It's not scare tactics, but mathematical reality: If new prisons are not built, robbers, rapists, molesters will be turned loose on the nation's streets. There are simply not enough prison cells to hold them.

Despite the fact that Utah has one of the lowest incarceration rates in the nation, there are more than twice as many inmates behind bars this year than there were in 1980.Utah follows a national trend.

A recent report by the U.S. Justice Department shows prison capacity has not kept up with an increase in drug-related arrests and stricter sentencing requirements.

At the end of 1988, a record 627,402 men and women were incarcerated nationwide, but the prison capacity was only 566,898. While the prison population has increased 7.2 percent, the prison capacity has increased just 5.5 percent.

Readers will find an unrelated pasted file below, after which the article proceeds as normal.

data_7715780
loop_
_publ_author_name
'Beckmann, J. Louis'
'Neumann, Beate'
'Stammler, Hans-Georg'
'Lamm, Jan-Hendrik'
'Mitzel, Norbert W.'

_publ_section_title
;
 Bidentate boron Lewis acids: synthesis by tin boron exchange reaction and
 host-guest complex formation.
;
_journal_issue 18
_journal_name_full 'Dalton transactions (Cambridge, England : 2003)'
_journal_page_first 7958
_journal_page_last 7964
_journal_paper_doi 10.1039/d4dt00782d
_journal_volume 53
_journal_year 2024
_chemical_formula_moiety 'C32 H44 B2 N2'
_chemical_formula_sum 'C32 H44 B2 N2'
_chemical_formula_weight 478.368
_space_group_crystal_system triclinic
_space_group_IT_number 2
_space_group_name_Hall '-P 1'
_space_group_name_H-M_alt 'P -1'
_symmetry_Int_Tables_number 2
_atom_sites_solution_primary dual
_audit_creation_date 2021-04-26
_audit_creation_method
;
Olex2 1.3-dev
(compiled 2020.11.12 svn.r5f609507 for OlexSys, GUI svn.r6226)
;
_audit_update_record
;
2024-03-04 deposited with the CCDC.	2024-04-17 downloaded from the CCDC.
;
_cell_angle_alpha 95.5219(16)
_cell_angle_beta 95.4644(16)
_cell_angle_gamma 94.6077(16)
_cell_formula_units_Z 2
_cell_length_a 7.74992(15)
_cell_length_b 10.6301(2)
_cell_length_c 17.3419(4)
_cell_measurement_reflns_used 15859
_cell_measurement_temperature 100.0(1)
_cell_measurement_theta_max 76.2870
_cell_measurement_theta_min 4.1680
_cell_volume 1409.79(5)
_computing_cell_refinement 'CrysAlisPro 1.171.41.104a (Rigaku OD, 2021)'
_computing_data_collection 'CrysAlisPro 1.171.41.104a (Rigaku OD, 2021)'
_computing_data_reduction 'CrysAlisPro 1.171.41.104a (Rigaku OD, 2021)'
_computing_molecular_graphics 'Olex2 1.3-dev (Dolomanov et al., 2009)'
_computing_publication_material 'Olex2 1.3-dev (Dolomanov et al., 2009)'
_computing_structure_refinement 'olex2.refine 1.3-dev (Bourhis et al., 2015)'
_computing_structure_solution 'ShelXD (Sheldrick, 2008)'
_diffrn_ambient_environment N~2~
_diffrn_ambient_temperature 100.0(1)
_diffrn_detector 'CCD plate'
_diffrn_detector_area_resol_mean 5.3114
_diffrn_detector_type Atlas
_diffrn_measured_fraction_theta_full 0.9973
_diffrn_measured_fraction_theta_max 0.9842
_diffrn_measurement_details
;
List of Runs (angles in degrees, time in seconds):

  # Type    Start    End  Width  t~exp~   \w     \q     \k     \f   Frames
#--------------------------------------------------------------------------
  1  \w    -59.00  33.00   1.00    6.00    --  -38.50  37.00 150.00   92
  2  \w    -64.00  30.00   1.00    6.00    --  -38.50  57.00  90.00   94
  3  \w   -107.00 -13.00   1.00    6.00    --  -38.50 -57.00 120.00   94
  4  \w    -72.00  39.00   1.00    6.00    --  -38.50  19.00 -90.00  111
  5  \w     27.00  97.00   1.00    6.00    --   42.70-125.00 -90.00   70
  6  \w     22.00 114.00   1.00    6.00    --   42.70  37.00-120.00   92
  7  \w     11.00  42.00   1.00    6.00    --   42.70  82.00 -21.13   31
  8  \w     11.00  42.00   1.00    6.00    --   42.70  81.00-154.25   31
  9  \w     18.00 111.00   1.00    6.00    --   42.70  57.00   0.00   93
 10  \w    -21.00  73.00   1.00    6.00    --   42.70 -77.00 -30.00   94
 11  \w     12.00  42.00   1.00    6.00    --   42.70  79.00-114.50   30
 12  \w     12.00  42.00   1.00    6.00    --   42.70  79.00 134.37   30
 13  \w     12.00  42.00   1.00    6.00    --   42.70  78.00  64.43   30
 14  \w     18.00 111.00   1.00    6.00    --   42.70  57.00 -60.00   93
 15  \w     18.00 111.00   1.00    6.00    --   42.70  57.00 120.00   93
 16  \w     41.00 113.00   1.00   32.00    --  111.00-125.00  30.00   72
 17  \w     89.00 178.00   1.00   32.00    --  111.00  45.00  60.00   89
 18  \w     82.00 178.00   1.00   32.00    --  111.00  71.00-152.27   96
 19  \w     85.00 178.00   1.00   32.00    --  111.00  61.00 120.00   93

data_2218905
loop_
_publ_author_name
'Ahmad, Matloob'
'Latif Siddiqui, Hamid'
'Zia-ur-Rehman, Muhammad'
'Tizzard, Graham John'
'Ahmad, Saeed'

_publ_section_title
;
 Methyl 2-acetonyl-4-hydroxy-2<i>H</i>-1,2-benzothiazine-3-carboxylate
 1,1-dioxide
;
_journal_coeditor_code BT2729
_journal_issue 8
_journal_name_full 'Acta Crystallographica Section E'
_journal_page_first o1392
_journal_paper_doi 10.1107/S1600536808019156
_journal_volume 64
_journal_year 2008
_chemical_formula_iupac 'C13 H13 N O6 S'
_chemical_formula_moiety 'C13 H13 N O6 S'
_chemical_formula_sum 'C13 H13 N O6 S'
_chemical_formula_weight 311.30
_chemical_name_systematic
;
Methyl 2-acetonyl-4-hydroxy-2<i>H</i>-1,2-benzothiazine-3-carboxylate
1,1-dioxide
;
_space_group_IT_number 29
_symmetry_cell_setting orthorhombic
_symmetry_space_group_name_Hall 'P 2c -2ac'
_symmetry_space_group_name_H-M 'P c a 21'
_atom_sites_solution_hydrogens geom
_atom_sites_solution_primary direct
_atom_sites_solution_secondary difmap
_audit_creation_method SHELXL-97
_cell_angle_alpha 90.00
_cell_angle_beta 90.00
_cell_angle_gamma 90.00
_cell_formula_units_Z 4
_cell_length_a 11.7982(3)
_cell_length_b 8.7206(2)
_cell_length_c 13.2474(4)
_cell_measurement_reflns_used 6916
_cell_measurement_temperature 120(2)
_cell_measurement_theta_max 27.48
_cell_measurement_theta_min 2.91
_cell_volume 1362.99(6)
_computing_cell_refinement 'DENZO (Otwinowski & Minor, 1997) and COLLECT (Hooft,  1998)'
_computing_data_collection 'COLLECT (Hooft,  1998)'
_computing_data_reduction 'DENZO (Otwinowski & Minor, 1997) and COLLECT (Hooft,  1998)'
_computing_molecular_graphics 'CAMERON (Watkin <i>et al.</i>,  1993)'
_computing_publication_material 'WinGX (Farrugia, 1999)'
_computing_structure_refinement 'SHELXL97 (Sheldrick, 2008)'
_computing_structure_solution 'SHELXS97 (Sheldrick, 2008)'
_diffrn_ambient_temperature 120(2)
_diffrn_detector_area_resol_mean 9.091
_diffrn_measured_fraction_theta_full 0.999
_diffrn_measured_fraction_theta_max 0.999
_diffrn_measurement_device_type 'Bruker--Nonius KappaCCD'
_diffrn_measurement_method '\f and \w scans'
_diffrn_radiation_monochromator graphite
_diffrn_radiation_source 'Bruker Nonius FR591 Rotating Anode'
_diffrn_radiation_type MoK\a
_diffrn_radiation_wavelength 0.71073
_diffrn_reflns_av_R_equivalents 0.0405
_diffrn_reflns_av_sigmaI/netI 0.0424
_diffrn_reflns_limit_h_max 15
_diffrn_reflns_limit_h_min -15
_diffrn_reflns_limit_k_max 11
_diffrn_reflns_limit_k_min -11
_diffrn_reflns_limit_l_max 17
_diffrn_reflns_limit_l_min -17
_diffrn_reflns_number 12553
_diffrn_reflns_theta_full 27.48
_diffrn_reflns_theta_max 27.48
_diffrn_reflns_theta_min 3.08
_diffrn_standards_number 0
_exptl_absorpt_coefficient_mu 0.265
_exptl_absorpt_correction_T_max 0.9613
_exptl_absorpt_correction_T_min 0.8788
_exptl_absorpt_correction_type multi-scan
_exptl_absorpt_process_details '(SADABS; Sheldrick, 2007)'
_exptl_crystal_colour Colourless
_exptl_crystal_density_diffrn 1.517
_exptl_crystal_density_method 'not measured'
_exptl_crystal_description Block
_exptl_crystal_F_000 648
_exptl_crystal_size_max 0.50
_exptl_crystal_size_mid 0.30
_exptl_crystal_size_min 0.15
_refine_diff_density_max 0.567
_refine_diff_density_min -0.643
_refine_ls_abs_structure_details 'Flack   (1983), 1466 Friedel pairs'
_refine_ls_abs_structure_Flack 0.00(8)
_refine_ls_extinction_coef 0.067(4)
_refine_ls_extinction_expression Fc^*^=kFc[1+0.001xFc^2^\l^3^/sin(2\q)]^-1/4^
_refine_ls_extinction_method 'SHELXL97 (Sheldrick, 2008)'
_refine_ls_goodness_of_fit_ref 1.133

The incarceration rate reached 244 per 100,000 residents nationwide. In 1980, the rate was 139 per 100,000.

The report attributes increases in prison population to the heightened likelihood that a serious offender will receive a prison sentence and to a 113 percent increase in the number of adults arrested for drug trafficking or manufacturing.

Western states have the highest increase in total prisoners.

As long as the public expects criminals to be put behind bars, they must be willing to pay for that protection.

To the credit of the Utah Legislature, the new Gunnison prison, under construction, received full funding of about $12 million this past session.

But Utahns must not think that our growing prison population has now been taken care of. Funds for prison operation and more facilities will be expected in the future.

Additionally, Utahns who vote for strict laws and severe punishment to keep drunken drivers off the roads should vote May 23 in support of a bond to raise $12 million for a badly needed Salt Lake County jail.

It is hypocritical of Americans - and Utahns - to demand safety from criminals while begrudging funding for prisons and jails.

The mathematical equation is simple: Stricter sentencing and increased arrests must equal more prisons.